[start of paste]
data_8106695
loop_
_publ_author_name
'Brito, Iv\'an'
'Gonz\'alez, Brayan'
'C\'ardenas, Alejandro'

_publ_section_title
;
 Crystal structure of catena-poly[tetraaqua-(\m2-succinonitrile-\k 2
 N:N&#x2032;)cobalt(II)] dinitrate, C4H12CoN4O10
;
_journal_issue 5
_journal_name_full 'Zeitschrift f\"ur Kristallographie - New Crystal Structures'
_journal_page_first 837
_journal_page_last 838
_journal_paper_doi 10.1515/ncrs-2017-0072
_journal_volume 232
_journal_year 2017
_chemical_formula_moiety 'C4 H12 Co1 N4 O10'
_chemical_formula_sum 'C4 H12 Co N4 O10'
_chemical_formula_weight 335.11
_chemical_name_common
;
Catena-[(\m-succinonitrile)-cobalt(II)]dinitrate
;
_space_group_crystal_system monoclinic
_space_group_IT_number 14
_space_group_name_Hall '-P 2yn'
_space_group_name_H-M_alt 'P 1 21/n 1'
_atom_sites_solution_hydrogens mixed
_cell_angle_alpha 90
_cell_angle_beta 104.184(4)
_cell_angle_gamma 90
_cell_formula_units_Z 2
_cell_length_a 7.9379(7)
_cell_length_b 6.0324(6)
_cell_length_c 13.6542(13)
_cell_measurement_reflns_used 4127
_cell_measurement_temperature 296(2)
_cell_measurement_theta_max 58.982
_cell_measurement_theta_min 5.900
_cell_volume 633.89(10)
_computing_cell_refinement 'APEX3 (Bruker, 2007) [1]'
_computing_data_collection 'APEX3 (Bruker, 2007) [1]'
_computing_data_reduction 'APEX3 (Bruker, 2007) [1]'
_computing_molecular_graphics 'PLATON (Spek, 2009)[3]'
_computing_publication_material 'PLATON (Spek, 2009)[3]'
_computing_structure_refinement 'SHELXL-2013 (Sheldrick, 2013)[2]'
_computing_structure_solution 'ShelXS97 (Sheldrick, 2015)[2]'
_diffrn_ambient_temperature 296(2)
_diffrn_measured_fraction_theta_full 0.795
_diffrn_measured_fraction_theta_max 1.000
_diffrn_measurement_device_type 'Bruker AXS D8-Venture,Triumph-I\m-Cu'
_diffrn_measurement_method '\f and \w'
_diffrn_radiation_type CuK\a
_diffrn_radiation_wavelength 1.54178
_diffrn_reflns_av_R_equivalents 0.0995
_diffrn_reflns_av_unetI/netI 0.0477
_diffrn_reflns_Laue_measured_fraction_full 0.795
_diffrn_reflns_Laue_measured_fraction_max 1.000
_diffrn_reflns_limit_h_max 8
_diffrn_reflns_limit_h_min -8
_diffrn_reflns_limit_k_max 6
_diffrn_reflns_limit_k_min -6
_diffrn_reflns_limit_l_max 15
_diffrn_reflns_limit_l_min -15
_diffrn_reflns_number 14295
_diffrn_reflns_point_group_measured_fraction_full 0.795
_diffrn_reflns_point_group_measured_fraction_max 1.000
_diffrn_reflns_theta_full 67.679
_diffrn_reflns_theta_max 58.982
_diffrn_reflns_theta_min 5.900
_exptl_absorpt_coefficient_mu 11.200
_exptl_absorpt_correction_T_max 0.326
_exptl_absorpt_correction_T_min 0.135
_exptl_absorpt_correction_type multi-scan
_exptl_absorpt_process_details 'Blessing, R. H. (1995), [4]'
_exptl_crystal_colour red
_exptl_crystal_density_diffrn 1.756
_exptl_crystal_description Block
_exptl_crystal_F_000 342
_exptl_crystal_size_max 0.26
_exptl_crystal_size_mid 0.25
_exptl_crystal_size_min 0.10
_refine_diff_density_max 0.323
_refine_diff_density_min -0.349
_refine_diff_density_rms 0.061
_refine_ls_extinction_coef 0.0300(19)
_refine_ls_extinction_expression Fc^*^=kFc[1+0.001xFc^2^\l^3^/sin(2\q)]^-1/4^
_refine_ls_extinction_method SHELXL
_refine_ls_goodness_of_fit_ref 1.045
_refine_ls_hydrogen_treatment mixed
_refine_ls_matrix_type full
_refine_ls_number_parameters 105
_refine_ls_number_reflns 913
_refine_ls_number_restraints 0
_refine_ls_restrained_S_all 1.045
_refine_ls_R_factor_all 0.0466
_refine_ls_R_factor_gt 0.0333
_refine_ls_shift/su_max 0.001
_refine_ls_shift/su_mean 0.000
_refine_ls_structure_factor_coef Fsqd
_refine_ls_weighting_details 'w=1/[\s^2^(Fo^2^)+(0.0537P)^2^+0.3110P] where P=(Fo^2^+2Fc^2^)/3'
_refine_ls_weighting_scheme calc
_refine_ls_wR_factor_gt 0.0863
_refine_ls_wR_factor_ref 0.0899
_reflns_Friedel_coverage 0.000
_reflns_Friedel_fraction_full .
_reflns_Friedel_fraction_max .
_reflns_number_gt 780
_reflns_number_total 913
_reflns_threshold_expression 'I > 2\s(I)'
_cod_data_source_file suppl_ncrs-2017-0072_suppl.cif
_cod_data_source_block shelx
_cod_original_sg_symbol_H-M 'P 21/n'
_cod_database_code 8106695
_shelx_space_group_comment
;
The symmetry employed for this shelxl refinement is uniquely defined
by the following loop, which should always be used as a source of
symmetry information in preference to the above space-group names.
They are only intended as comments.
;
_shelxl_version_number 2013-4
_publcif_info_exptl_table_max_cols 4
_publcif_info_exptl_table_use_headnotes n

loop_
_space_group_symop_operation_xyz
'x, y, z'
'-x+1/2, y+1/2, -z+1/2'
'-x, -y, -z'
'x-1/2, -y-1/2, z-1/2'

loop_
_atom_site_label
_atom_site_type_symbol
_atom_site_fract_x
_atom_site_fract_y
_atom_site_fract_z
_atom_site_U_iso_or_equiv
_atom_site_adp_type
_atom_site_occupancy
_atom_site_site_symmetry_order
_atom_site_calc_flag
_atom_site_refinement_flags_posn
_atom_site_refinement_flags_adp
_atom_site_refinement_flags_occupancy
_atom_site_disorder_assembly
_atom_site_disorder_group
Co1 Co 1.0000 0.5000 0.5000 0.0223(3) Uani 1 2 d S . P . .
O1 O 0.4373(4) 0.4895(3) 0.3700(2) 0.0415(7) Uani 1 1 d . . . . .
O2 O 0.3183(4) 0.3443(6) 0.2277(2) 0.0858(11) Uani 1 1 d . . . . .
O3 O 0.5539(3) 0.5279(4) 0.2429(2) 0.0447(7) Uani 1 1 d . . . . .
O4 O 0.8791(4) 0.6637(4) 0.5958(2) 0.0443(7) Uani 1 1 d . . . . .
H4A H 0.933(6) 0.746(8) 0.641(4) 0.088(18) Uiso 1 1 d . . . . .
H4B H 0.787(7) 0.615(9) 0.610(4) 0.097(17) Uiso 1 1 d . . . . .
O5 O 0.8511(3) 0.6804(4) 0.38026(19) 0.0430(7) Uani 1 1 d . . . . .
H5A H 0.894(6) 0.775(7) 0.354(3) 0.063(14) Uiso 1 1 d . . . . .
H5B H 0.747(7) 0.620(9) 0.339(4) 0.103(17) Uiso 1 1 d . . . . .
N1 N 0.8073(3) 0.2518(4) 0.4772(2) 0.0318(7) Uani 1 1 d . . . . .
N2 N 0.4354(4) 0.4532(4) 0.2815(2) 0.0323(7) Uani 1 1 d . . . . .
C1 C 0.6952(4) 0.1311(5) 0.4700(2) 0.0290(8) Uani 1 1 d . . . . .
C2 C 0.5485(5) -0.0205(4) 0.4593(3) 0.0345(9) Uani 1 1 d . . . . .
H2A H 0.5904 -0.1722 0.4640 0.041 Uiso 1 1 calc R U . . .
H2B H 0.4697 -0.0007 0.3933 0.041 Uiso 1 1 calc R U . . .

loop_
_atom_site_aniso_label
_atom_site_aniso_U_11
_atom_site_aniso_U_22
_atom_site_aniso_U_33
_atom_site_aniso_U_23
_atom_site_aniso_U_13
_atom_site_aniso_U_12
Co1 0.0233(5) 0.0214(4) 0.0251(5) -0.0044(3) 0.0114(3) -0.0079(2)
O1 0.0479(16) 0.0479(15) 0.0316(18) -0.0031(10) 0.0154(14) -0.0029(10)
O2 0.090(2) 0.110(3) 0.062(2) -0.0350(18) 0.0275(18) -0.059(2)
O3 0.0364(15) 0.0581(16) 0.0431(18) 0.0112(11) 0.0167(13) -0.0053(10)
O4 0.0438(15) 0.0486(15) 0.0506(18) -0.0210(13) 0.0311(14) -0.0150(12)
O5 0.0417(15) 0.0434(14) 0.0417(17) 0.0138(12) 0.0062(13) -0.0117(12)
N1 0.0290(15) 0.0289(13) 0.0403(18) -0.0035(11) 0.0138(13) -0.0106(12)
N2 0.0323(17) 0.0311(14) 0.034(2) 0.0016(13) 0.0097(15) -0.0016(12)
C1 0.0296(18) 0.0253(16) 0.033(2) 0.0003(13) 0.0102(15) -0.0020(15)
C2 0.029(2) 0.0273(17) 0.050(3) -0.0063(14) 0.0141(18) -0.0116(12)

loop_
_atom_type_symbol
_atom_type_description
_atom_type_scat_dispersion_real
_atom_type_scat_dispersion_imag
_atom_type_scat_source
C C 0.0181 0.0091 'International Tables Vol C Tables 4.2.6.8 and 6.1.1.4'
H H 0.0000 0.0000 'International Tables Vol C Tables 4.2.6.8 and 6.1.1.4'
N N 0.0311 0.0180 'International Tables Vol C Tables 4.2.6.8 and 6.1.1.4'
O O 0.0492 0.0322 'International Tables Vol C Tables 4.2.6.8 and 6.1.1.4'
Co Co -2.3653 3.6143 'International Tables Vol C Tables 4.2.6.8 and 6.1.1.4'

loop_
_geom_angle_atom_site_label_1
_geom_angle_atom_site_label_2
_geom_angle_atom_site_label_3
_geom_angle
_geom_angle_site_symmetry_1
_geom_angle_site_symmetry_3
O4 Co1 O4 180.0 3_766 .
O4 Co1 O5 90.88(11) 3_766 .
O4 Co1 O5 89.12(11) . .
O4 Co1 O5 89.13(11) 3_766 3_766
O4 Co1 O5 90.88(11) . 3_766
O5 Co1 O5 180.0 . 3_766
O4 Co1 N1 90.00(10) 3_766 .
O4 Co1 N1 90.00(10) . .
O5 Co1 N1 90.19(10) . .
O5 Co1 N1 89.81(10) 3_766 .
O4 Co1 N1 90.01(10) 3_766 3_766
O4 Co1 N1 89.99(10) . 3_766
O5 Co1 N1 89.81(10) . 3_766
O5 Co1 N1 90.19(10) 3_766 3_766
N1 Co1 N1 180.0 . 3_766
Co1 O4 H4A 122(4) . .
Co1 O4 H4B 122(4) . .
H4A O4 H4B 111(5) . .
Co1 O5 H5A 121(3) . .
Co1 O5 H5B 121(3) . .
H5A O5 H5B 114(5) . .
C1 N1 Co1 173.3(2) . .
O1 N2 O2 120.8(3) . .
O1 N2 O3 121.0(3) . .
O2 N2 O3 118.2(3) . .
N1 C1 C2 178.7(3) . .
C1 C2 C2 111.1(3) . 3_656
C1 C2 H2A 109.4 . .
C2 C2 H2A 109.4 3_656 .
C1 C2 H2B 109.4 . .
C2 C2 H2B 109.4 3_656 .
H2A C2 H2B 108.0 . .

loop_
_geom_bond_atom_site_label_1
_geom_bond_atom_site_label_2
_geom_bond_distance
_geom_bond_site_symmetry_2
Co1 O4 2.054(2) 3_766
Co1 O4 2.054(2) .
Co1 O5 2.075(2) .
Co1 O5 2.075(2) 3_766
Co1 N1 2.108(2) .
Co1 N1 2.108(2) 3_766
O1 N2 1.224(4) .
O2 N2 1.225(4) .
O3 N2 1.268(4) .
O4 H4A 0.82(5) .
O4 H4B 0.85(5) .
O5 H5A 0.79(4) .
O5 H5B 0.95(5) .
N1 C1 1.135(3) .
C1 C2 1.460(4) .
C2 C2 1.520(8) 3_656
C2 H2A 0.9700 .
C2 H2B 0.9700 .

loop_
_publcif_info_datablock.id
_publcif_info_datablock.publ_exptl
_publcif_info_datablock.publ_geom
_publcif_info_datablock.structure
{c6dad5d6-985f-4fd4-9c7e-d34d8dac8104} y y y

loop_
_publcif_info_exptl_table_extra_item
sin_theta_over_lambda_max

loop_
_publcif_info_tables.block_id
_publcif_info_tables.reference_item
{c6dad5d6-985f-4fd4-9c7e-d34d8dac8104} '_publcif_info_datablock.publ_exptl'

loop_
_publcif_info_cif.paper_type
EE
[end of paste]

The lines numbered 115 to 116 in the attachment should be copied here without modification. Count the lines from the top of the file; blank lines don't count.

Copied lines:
_cod_original_sg_symbol_H-M 'P 21/n'
_cod_database_code 8106695